Saturday, July 27, 2013

SpinTunes #7 Round 2 Review: Felix Frost

Can I just say I LOVED this round. This shouldn't be a surprise to anyone who knows me. I'm a diehard fan of through composed songs. So much so that I've never written a song that wasn't through composed. But this isn't about me. I just wish more songs would be as freaking awesome as all of the ones submitted this round. They're ambitious, they're moving, they're creative—they're all just fantastic and every one of you nailed it this round. That said, I did find a way to rank the songs and the ranking is as follows:
  1. TurboShandy
  2. Blimp Exhaust
  3. Edric Haleen
  4. Steve Durand
  5. Boffo Yux Dudes
  6. Menage a Tune
  7. Ominous Ride
  8. RC
  9. Emperor Gum
  10. Riker's Island
  11. Mariah Mercedes
  12. Sid Brown
  13. Governing Dynamics
Okay now for the reviews. I'm not proofreading this because I'm almost out of time to submit it. So if there are blatant typos and stuff that makes no sense, I apologize in advance.
This song is beyond outstanding. No contest: the best song on the album and one of the best through composed songs I've heard in a long time or ever. Seriously. You guys were holding back in round one. Where did this brilliance come from!?
This song moves from punk to a kind of swing rock to metal to folk all in three minutes. This is what song mastery sounds like. I wish every song had this structure and this energy and this level of complexity. Honestly, this song blew me away. I'm convinced everyone performing on this song is a professional. And I just read your bio that says it's a one man project!? Sheesh. Mad props.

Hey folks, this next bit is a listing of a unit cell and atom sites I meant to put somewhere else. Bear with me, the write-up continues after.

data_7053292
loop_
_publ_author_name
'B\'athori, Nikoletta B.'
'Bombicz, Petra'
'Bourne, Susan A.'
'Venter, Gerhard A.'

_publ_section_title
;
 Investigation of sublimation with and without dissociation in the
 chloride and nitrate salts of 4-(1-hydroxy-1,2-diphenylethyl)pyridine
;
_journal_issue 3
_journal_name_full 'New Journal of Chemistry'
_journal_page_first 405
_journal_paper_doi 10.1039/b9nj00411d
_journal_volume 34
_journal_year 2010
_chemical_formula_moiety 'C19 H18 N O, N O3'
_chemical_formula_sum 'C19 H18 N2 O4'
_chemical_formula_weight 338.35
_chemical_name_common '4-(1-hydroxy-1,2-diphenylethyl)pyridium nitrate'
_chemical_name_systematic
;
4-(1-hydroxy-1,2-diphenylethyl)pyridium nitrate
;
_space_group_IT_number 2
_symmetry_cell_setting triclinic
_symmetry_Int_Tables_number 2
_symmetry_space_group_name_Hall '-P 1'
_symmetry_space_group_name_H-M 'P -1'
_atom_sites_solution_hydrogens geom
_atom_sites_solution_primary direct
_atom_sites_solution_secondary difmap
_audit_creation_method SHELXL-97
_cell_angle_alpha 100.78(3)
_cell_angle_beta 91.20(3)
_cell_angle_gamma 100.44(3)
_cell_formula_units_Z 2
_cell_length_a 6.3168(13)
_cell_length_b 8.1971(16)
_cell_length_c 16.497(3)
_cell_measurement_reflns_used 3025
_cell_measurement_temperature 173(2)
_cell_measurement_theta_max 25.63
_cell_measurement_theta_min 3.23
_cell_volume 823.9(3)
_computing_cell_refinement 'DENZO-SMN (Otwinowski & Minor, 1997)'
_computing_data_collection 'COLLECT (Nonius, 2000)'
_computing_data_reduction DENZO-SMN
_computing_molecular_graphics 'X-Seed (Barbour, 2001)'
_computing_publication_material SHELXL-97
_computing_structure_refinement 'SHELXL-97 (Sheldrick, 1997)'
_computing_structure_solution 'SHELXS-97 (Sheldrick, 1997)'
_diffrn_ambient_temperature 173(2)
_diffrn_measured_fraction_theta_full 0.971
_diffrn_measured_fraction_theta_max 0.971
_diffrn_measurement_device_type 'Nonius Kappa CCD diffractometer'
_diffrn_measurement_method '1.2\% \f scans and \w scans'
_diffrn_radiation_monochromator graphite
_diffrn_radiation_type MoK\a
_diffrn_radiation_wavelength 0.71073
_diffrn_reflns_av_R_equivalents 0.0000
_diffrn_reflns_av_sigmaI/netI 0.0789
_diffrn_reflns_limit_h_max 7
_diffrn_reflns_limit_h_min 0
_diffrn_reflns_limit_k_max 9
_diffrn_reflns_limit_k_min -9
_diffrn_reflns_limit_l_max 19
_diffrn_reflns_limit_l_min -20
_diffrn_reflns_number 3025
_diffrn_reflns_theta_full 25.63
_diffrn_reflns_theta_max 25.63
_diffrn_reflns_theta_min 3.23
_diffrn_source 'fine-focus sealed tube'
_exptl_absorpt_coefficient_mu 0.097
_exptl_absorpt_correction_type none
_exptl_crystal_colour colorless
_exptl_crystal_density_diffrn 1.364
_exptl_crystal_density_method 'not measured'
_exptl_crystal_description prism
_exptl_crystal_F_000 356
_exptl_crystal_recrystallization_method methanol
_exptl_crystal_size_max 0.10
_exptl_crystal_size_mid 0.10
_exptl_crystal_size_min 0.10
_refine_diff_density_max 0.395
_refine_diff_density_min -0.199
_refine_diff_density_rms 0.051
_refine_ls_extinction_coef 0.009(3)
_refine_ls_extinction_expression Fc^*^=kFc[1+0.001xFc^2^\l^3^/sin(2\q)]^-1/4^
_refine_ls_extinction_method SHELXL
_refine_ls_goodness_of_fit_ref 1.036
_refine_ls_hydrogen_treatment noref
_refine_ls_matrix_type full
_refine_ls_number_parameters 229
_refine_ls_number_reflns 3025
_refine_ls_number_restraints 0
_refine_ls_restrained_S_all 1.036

The transitions in this song are flawless. They're seamless, they're surprising (which they should be because repetition is a stupid convention where we feel comfortable in the predictability of a constantly showing-up chorus), and they're exciting. At every turn of this song I get goosebumps like I found a new piece of candy to enjoy that I haven't had yet before in my life. And I haven't even gotten to how excellent the melodies and instrumentation are on this song. I don't know how you nailed the heavy metal part so well, especially, but you nailed it.
If I don't see this song at the top of the album at the end of this round it's criminal. I can't imagine any other judges disagreeing with me on any of this, but you never know. I'd buy this song. For reals. Okay, I'm done gushing. Keep up the good work, Turbo. Masterpiece.
Oh and keep writing through-composed songs. Seriously. Music (in general) needs more songs like this. DESPERATELY. 
Ominous Ride
If you haven't heard Olivia Tremor Control before, listen to them. Because it's blowing my mind how similar you sound to them. And again, that's a big compliment. This song is beautiful and mysterious. The lyrics are chilling and artistic.
I love the intro and the filter you put it through (or whatever effect it was). The contrast of that high treble tinny intro to the heavy ferocity of the second half is just amazing. This is probably one of the more skillfully crafted through-composed songs on the album. You move through the song like you weren't even trying to have distinct un-repetitive sections. The song just moved from one part to the next naturally. Excellent.